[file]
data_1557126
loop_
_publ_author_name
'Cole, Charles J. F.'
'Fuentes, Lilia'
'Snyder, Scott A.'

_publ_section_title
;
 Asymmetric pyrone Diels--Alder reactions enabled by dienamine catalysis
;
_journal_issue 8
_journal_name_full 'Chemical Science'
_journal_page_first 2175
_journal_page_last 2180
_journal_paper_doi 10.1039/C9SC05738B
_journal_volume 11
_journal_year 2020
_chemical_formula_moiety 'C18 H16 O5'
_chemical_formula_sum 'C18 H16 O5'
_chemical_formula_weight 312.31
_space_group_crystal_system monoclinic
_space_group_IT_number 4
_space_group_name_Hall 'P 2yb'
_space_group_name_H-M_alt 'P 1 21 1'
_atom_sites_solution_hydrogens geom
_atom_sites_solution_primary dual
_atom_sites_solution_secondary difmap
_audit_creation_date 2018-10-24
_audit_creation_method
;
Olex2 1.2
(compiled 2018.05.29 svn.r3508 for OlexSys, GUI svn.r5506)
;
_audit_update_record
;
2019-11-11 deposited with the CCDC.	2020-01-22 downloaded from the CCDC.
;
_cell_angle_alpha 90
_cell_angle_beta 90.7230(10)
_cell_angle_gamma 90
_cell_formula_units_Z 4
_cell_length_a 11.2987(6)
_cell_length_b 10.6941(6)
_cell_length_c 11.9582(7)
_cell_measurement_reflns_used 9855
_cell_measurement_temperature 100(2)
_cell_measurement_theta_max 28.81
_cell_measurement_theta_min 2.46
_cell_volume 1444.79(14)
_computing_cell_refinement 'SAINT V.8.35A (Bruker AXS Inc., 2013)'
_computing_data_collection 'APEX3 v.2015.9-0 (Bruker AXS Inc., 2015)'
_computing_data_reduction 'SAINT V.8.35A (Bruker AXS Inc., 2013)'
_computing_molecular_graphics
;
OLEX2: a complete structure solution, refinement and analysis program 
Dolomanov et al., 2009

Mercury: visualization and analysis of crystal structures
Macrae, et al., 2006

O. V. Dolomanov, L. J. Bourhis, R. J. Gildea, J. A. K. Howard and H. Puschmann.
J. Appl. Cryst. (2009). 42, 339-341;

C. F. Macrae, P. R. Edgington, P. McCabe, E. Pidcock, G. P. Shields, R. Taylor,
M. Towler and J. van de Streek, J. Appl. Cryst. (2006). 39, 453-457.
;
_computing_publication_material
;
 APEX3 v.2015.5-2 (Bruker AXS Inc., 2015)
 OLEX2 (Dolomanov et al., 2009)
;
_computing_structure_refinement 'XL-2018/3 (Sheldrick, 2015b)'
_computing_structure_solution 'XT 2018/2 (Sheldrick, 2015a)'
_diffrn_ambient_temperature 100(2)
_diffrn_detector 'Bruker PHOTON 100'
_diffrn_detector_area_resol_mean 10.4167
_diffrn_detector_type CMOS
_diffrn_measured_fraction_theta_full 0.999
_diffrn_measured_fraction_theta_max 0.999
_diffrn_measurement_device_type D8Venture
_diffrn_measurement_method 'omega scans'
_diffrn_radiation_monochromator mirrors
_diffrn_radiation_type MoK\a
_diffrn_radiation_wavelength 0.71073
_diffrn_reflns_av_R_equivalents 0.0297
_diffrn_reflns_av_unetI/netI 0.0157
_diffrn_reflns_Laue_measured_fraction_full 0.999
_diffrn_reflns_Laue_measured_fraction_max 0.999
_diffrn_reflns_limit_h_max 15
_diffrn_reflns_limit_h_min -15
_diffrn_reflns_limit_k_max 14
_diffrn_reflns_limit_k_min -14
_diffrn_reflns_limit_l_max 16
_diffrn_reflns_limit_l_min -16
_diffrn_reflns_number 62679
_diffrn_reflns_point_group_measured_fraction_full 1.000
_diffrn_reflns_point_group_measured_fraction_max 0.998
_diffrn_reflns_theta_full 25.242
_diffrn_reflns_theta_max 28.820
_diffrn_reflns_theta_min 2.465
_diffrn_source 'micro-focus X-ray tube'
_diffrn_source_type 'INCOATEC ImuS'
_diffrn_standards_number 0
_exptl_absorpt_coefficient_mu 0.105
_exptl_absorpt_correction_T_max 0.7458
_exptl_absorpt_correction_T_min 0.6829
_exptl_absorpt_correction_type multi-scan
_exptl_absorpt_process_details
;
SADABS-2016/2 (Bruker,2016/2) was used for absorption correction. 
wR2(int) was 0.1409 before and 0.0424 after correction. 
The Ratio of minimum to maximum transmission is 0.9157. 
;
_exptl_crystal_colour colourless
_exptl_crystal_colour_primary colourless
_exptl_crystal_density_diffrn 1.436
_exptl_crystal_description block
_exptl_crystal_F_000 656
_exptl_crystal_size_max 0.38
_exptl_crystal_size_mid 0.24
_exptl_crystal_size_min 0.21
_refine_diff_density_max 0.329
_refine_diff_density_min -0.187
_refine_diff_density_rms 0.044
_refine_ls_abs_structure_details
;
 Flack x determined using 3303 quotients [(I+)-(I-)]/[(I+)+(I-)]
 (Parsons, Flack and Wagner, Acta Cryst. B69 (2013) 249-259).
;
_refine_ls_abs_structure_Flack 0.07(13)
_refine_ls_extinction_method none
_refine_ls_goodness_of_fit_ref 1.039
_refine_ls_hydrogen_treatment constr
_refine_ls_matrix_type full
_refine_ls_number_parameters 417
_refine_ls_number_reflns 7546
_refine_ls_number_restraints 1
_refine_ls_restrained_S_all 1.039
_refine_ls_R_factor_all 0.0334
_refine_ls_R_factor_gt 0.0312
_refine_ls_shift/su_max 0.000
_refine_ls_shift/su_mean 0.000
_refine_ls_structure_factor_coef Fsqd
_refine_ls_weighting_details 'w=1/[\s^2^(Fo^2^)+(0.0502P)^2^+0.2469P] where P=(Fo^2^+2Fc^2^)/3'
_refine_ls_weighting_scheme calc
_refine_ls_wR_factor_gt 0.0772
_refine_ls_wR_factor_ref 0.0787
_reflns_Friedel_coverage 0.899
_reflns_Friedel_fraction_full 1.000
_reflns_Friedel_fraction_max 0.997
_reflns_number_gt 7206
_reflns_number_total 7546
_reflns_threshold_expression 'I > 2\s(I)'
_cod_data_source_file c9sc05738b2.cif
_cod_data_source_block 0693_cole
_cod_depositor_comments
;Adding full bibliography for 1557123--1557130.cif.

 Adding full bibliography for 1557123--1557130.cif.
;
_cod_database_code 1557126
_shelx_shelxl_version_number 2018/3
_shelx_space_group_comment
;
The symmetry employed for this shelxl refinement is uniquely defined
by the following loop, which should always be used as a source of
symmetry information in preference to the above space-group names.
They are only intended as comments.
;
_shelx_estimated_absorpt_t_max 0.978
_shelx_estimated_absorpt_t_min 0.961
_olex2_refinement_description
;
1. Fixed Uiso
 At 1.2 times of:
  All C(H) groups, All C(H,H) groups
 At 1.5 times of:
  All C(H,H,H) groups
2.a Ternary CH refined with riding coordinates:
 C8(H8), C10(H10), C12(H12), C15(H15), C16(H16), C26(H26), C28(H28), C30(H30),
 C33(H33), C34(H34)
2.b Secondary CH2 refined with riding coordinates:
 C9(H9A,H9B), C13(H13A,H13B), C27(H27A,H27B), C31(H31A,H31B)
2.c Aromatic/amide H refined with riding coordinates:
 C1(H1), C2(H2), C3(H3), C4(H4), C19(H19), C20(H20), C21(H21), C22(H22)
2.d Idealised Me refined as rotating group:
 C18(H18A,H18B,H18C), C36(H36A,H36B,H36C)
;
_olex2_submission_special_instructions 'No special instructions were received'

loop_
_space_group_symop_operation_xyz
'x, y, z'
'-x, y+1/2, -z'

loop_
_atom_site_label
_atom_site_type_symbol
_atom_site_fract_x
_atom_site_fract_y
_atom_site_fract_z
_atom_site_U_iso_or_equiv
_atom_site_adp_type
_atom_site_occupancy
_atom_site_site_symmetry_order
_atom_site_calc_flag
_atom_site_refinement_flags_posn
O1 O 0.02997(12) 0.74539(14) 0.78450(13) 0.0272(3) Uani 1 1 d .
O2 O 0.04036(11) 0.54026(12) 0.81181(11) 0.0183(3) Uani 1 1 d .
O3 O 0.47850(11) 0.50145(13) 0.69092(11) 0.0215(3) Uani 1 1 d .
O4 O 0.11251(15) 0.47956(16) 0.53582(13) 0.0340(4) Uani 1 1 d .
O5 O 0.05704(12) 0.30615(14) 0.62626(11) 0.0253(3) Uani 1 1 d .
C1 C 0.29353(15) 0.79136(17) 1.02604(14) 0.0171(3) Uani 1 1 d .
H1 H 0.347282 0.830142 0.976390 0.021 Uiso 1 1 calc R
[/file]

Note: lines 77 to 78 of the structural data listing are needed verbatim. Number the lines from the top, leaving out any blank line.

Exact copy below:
_diffrn_measurement_device_type D8Venture
_diffrn_measurement_method 'omega scans'